Plot Summary | Plot Synopsis

Taglines:

Let the world change you... and you can change the world See more »


Motion Picture Rating (MPAA)

Rated R for language | See all certifications »

Parents Guide:

View content advisory »
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Details

Country:

Argentina | USA | Chile | Peru | Brazil | UK | Germany | France

Language:

Spanish | Quechua | Mapudungun

Release Date:

15 October 2004 (USA) See more »

Also Known As:

The Motorcycle Diaries See more »

Filming Locations:

Venezuela See more »

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Box Office

Opening Weekend:

$375,461 (Brazil), 7 May 2004, Limited Release

Opening Weekend USA:

$159,819, 26 September 2004, Limited Release

Gross USA:

$16,756,372, 13 February 2005
See more on IMDbPro »

Company Credits

Show more on IMDbPro »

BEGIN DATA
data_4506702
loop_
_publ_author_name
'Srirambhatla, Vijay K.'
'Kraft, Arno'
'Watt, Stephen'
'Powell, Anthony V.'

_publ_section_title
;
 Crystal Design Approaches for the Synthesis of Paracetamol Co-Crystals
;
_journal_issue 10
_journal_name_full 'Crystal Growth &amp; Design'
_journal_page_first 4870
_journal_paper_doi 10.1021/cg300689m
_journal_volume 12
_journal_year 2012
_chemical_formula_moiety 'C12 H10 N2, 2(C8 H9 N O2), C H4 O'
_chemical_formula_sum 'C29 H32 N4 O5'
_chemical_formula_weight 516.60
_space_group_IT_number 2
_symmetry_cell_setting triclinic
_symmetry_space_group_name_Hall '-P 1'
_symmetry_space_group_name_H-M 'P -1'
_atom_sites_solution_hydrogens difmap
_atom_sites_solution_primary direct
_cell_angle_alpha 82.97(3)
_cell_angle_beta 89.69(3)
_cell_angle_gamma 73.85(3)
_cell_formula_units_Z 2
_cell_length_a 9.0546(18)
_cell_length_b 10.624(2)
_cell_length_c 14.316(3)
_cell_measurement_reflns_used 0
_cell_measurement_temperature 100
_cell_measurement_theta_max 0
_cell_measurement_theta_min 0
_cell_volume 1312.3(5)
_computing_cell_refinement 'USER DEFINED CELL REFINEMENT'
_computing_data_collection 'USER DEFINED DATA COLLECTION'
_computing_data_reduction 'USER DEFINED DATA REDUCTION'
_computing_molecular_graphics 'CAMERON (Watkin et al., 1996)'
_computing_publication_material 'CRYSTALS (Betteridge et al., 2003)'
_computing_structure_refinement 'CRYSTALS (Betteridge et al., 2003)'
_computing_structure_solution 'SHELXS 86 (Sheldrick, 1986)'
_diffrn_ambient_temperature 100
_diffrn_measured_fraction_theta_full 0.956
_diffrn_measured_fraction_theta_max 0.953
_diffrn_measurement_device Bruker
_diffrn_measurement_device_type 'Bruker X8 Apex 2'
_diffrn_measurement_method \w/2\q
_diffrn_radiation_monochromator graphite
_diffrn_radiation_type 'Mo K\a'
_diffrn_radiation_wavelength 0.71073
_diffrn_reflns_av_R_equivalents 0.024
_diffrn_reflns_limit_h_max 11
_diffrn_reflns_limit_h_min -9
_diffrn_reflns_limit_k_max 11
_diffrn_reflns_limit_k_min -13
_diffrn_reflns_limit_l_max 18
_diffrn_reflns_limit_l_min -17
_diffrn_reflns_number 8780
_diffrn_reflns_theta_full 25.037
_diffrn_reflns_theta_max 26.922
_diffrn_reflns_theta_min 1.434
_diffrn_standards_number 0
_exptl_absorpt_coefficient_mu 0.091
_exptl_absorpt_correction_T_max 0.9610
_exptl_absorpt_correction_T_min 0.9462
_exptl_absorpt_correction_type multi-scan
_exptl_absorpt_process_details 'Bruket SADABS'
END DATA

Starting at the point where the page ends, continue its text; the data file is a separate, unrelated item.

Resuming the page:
Technical Specs

Runtime:

Sound Mix:

DTS | Dolby Digital

Aspect Ratio:

1.85 : 1
See full technical specs »
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Did You Know?

Trivia

When Ernesto and Alberto are in Temuco, walking with the bike and reading "El Diario Austral," Alberto complains because they misspelled his last name. El Diario Austral still exists, and it's the biggest newspaper in the Araucanía region of southern Chile. During filming in Temuco, the newspaper wrote a new article about the making of the film, and deliberately misspelled Alberto's last name again, 50 years later. See more »

Goofs

The movie is set in the early 1950s. When Ernesto and Alberto arrive in Valparaiso, Chile, a blue floating dry-dock (the "Valparaiso III", owned by SOCIBER) is visible on the bay. It first appeared in 1985. See more »

Quotes

Dr. Hugo Pesce (Peru): Mariátegui speaks of the revolutionary potential of the natives and farm workers of Latin America. He says the problem of the Indian is the problem of the land and that the revolution should not be an imitation. It should be original and indigenous.
See more »

Crazy Credits

The real Alberto appears at the very end of the film just before the credits. See more »

Connections

Featured in The 77th Annual Academy Awards (2005) See more »

Soundtracks

Delicado
Written by Waldyr Acevedo
Interpreted by Oscar de Elia
Editorial Warner - Tamerlane Publishing Corp. (BMI)